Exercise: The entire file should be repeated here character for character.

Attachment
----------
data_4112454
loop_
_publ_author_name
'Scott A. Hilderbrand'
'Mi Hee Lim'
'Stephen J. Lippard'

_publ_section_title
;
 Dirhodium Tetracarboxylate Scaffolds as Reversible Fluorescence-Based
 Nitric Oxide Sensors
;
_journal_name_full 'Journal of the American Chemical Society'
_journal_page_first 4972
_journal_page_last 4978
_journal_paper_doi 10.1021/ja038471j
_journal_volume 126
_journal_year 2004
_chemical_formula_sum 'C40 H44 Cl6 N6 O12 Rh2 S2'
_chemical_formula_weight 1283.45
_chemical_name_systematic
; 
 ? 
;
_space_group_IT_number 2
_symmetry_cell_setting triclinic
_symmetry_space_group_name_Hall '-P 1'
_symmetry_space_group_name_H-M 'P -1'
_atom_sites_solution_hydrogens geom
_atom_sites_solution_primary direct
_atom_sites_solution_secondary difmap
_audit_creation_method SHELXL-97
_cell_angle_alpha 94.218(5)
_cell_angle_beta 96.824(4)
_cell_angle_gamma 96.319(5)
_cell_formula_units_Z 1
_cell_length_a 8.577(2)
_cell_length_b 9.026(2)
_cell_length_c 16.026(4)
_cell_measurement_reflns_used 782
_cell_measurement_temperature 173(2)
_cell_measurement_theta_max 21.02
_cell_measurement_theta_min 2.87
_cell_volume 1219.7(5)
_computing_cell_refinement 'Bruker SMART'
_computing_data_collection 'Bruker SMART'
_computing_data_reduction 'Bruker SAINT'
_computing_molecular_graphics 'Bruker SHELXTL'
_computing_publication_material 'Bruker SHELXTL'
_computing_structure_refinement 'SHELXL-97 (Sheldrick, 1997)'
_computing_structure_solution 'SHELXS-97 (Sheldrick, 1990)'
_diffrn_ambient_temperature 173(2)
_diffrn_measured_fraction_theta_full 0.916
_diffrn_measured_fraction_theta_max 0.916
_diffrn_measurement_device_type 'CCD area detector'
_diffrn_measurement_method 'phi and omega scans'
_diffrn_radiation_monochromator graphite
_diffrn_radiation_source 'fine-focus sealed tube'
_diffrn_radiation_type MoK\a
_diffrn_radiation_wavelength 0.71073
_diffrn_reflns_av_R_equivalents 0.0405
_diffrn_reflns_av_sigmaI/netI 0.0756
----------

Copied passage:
data_4112454
loop_
_publ_author_name
'Scott A. Hilderbrand'
'Mi Hee Lim'
'Stephen J. Lippard'

_publ_section_title
;
 Dirhodium Tetracarboxylate Scaffolds as Reversible Fluorescence-Based
 Nitric Oxide Sensors
;
_journal_name_full 'Journal of the American Chemical Society'
_journal_page_first 4972
_journal_page_last 4978
_journal_paper_doi 10.1021/ja038471j
_journal_volume 126
_journal_year 2004
_chemical_formula_sum 'C40 H44 Cl6 N6 O12 Rh2 S2'
_chemical_formula_weight 1283.45
_chemical_name_systematic
; 
 ? 
;
_space_group_IT_number 2
_symmetry_cell_setting triclinic
_symmetry_space_group_name_Hall '-P 1'
_symmetry_space_group_name_H-M 'P -1'
_atom_sites_solution_hydrogens geom
_atom_sites_solution_primary direct
_atom_sites_solution_secondary difmap
_audit_creation_method SHELXL-97
_cell_angle_alpha 94.218(5)
_cell_angle_beta 96.824(4)
_cell_angle_gamma 96.319(5)
_cell_formula_units_Z 1
_cell_length_a 8.577(2)
_cell_length_b 9.026(2)
_cell_length_c 16.026(4)
_cell_measurement_reflns_used 782
_cell_measurement_temperature 173(2)
_cell_measurement_theta_max 21.02
_cell_measurement_theta_min 2.87
_cell_volume 1219.7(5)
_computing_cell_refinement 'Bruker SMART'
_computing_data_collection 'Bruker SMART'
_computing_data_reduction 'Bruker SAINT'
_computing_molecular_graphics 'Bruker SHELXTL'
_computing_publication_material 'Bruker SHELXTL'
_computing_structure_refinement 'SHELXL-97 (Sheldrick, 1997)'
_computing_structure_solution 'SHELXS-97 (Sheldrick, 1990)'
_diffrn_ambient_temperature 173(2)
_diffrn_measured_fraction_theta_full 0.916
_diffrn_measured_fraction_theta_max 0.916
_diffrn_measurement_device_type 'CCD area detector'
_diffrn_measurement_method 'phi and omega scans'
_diffrn_radiation_monochromator graphite
_diffrn_radiation_source 'fine-focus sealed tube'
_diffrn_radiation_type MoK\a
_diffrn_radiation_wavelength 0.71073
_diffrn_reflns_av_R_equivalents 0.0405
_diffrn_reflns_av_sigmaI/netI 0.0756